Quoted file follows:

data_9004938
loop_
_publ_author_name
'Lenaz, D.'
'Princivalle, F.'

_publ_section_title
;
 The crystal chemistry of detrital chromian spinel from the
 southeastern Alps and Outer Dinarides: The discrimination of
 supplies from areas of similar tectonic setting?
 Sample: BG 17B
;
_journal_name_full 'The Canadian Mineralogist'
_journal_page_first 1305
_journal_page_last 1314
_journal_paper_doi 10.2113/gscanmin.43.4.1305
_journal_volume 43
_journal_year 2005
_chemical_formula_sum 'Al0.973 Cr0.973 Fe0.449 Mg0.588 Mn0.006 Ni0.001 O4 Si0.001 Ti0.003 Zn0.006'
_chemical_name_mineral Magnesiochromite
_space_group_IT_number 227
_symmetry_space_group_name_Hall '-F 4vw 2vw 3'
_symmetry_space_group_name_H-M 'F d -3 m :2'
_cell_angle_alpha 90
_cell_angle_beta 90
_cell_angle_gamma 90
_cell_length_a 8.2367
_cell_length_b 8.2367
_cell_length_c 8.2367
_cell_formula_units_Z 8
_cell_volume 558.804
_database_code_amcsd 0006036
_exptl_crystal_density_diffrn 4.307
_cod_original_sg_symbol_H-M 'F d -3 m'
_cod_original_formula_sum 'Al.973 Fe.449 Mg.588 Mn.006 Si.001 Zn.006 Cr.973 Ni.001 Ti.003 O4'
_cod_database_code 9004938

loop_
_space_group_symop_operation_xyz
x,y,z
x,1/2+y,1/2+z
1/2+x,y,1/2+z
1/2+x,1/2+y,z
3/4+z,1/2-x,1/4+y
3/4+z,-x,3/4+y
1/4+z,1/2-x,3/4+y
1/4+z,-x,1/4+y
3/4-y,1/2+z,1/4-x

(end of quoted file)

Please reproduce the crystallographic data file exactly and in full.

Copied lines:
data_9004938
loop_
_publ_author_name
'Lenaz, D.'
'Princivalle, F.'

_publ_section_title
;
 The crystal chemistry of detrital chromian spinel from the
 southeastern Alps and Outer Dinarides: The discrimination of
 supplies from areas of similar tectonic setting?
 Sample: BG 17B
;
_journal_name_full 'The Canadian Mineralogist'
_journal_page_first 1305
_journal_page_last 1314
_journal_paper_doi 10.2113/gscanmin.43.4.1305
_journal_volume 43
_journal_year 2005
_chemical_formula_sum 'Al0.973 Cr0.973 Fe0.449 Mg0.588 Mn0.006 Ni0.001 O4 Si0.001 Ti0.003 Zn0.006'
_chemical_name_mineral Magnesiochromite
_space_group_IT_number 227
_symmetry_space_group_name_Hall '-F 4vw 2vw 3'
_symmetry_space_group_name_H-M 'F d -3 m :2'
_cell_angle_alpha 90
_cell_angle_beta 90
_cell_angle_gamma 90
_cell_length_a 8.2367
_cell_length_b 8.2367
_cell_length_c 8.2367
_cell_formula_units_Z 8
_cell_volume 558.804
_database_code_amcsd 0006036
_exptl_crystal_density_diffrn 4.307
_cod_original_sg_symbol_H-M 'F d -3 m'
_cod_original_formula_sum 'Al.973 Fe.449 Mg.588 Mn.006 Si.001 Zn.006 Cr.973 Ni.001 Ti.003 O4'
_cod_database_code 9004938

loop_
_space_group_symop_operation_xyz
x,y,z
x,1/2+y,1/2+z
1/2+x,y,1/2+z
1/2+x,1/2+y,z
3/4+z,1/2-x,1/4+y
3/4+z,-x,3/4+y
1/4+z,1/2-x,3/4+y
1/4+z,-x,1/4+y
3/4-y,1/2+z,1/4-x